According to the research, there was no significant difference in those with average AMH levels before and after COVID. Those with normal AMH levels did see a slight decrease in her levels after COVID, but researchers agreed that this was unlikely to have any negative impact on fertility treatments. 

There are other aspects of IVF and COVID that are potentially confounding. Ovarian hyperstimulation syndrome (OHSS) is a condition that occurs in response to excess hormones, usually in injectable forms, and can occur in those undergoing IVF, causing the ovaries to become bloated and painful.  Mild forms of OHSS go away within a week, and symptoms include: 

  • Mild abdominal pain and tenderness in the area near the ovaries 
  • Abdominal bloating or increased waist size
  • Nausea
  • Vomiting
  • Diarrhea

More severe cases of OHSS can involve blood clots and shortness of breath, symptoms that can also be seen in COVID infections, so the jury is still out on how women with COVID would handle severe OHSS (6).

Additionally, we know that infections that cause fevers (a symptom of COVID)  can have an adverse impact on fertility treatments. A 2012 study revealed that IVF and ICSI cycles during which the patient had a fever required a longer duration of ovarian stimulation and a lower number of follicles being developed (7). Fevers can also have a negative impact on sperm concentration (the number of sperm in per unit volume of semen, as well as sperm morphology (the size and shape), and motility (the ability of sperm to move effectively) (8). Looking for a new way to identify your fertile window? Check out the Priya Personal Fertility System!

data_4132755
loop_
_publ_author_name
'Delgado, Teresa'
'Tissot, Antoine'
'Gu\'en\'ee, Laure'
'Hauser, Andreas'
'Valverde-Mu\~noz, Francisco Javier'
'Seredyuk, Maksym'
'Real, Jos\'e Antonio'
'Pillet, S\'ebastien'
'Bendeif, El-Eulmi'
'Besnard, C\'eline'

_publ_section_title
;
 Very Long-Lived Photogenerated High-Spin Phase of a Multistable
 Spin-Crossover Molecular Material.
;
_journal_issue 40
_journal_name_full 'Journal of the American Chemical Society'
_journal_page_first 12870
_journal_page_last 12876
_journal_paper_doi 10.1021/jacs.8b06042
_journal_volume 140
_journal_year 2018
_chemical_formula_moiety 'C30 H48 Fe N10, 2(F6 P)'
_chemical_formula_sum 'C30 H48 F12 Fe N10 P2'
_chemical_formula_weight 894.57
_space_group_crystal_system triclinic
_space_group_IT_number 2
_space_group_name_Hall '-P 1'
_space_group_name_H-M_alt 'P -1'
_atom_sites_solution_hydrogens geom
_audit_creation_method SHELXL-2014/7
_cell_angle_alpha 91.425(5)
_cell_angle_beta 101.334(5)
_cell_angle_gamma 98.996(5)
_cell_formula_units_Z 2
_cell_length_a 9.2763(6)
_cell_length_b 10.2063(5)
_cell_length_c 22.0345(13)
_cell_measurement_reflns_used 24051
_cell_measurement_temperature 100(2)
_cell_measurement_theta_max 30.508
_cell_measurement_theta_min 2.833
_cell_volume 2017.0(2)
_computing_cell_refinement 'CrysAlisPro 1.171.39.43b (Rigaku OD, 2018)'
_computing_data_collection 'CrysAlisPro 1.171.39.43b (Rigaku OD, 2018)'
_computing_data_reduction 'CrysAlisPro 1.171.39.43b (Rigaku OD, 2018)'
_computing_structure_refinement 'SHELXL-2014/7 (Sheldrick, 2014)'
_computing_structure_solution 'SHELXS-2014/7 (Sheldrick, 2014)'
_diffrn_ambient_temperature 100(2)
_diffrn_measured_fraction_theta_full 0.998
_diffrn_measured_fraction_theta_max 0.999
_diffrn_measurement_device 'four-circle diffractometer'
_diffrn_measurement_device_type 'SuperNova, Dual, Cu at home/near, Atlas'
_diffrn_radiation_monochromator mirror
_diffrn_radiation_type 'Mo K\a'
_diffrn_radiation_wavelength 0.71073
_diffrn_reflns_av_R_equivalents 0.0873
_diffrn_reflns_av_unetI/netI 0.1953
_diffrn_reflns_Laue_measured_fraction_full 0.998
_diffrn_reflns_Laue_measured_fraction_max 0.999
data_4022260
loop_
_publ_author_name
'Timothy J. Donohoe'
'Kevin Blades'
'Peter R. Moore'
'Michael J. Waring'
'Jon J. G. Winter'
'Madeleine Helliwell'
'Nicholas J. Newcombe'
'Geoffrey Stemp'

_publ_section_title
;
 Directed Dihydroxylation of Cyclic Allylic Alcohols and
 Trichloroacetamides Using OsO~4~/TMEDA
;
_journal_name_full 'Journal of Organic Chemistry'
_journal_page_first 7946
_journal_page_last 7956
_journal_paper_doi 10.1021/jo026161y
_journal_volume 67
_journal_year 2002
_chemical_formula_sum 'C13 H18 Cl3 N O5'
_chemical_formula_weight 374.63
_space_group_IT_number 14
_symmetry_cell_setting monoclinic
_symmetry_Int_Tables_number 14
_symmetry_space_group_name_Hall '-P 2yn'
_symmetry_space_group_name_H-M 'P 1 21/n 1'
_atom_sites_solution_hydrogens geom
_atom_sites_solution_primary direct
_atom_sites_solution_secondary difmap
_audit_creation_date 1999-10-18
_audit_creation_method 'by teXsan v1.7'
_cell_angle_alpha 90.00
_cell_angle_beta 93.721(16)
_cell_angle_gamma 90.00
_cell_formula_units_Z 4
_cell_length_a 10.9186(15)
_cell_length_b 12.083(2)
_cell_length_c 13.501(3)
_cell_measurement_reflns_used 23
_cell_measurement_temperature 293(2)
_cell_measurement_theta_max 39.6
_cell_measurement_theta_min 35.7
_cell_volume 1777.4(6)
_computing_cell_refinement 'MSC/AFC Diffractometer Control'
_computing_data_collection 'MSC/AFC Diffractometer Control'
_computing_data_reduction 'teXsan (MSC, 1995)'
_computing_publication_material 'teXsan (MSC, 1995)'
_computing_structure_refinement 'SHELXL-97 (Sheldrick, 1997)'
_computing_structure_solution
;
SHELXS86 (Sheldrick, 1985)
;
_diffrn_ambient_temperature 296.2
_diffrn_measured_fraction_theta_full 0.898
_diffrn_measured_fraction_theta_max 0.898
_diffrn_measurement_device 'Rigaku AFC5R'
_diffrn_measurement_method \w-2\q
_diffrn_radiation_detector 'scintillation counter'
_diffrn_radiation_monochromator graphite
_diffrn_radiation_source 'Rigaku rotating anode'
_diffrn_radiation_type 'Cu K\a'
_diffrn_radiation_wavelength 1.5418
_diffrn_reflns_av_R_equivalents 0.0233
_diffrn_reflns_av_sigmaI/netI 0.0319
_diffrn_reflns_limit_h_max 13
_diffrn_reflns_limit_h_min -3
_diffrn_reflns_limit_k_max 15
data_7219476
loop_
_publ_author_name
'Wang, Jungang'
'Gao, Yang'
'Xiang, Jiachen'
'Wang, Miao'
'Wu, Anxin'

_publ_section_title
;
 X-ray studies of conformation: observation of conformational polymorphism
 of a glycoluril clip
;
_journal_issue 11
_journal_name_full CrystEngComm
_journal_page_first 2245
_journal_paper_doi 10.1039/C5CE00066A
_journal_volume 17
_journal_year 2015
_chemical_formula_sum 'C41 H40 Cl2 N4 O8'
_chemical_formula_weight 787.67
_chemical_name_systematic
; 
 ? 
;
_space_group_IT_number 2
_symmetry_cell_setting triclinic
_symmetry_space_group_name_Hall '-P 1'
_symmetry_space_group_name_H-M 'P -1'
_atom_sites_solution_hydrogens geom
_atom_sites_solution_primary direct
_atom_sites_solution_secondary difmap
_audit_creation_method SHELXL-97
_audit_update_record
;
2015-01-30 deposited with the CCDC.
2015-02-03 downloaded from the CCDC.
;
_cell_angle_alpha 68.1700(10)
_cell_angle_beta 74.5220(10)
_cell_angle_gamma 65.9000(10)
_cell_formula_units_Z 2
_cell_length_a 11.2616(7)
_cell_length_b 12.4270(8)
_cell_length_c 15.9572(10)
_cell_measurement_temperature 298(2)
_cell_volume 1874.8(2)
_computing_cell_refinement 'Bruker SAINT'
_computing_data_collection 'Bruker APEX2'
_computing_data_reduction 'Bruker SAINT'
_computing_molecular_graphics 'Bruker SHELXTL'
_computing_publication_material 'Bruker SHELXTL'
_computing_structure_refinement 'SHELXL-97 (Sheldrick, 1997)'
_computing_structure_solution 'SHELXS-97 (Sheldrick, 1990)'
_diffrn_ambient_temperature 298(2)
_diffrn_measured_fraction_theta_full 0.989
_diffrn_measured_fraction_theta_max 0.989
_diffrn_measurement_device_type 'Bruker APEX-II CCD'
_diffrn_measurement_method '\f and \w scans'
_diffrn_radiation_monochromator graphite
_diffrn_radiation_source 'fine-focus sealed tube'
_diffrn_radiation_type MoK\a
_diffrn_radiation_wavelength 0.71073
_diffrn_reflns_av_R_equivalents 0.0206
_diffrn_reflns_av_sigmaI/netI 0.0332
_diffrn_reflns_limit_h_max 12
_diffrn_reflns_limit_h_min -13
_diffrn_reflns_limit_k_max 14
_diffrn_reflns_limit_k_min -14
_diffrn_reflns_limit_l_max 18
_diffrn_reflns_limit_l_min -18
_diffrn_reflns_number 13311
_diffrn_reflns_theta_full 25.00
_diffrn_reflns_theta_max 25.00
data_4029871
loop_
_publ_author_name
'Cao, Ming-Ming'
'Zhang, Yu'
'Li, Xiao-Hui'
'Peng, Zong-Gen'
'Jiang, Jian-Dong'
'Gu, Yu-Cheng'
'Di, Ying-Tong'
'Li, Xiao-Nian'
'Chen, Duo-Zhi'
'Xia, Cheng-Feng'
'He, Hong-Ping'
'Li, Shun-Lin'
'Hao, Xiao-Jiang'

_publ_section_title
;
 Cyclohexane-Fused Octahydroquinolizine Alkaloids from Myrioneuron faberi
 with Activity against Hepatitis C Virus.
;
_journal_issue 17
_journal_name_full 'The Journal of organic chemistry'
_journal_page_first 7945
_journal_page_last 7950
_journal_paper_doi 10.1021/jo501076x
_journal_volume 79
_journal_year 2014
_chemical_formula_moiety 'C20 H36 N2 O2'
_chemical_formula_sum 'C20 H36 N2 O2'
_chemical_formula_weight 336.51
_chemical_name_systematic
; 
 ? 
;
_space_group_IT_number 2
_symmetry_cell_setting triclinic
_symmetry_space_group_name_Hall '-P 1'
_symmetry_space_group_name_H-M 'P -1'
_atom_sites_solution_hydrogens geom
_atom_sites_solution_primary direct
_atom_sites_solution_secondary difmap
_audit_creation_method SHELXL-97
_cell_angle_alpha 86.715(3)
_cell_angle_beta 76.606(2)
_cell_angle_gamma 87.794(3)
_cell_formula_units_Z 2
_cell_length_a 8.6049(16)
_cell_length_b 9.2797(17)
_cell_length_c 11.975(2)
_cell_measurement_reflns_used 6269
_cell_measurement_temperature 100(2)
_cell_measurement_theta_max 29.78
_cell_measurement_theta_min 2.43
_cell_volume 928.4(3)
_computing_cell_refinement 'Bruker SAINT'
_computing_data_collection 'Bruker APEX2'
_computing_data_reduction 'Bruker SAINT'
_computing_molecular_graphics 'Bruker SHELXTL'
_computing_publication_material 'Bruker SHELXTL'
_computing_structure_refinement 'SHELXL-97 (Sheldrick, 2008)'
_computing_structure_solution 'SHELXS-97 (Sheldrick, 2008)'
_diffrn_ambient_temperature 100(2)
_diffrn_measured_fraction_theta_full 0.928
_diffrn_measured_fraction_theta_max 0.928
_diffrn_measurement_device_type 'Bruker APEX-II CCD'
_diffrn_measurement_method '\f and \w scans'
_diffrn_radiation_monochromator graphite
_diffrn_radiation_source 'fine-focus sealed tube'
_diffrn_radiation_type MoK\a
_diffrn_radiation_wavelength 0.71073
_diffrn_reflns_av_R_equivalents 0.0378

The COVID Vaccine and IVF 

We do know that the COVID vaccine does not cause infertility, but should you get it before you start IVF? ASRM and the Society of Assisted Reproductive Technology (SART) do not recommend waiting until you get the vaccine to start IVF, or if you're pregnant or breastfeeding (9). 

Your clinic may recommend specific timing for your vaccine you may be advised not to get the vaccine within a week of starting your treatment cycle or during it. 

Contracting COVID during fertility treatments will almost certainly result in stopping the procedures, depending on where you are in the cycle, until you've recovered. Getting vaccinated and continuing to take precautions against COVID will keep your treatments on track. 

If there was ever a time to have a thorough conversation  with your healthcare provider about what's right for you, it's now. Don't hesitate to advocate for yourself, make your concerns known, and get your questions answered. 

About the author:

Chanel Dubofsky's writing on gender, reproductive health, popular culture, and religion, can be found in New York MagazineLilith, RewireModern Fertility, Cosmopolitan, and others. She lives in Brooklyn, New York. Follow her on Instagram at cdubofsky.

References +
1

Patient Management and Clinical Recommendations during the Coronavirus (COVID-19) Pandemic. (2020, April 13). Retrieved July 17, 2021, from https://www.asrm.org/globalassets/asrm/asrm-content/news-and-publications/covid-19/covidtaskforceupdate1.pdf

2 Most patients resumed IVF treatment during the COVID-19 pandemic shut-down immediately when able. (2020, October 19). Retrieved July 17, 2021, from https://www.asrm.org/news-and-publications/news-and-research/press-releases-and-bulletins/most-patients-resumed-ivf-treatment-during-the-covid-19-pandemic-shut-down-immediately-when-able/
4

COVID Infection Unlikely to Jeopardize IVF Success, Small Study Suggests. (2021, June 29). Retrieved July 17, 2021, from https://www.medpagetoday.com/meetingcoverage/eshre/93335

6

Fertility Treatments in the Age of COVID-19: What We Know and Don't Know. (2020, April 17). Retrieved July 17, 2021, from https://www.medpagetoday.com/infectiousdisease/covid19/86019

9

ASRM and SART's FAQs Related to COVID-19. (2021, January 22). Retrieved July 17, 2021, from https://www.reproductivefacts.org/faqs/faqs-related-to-covid-19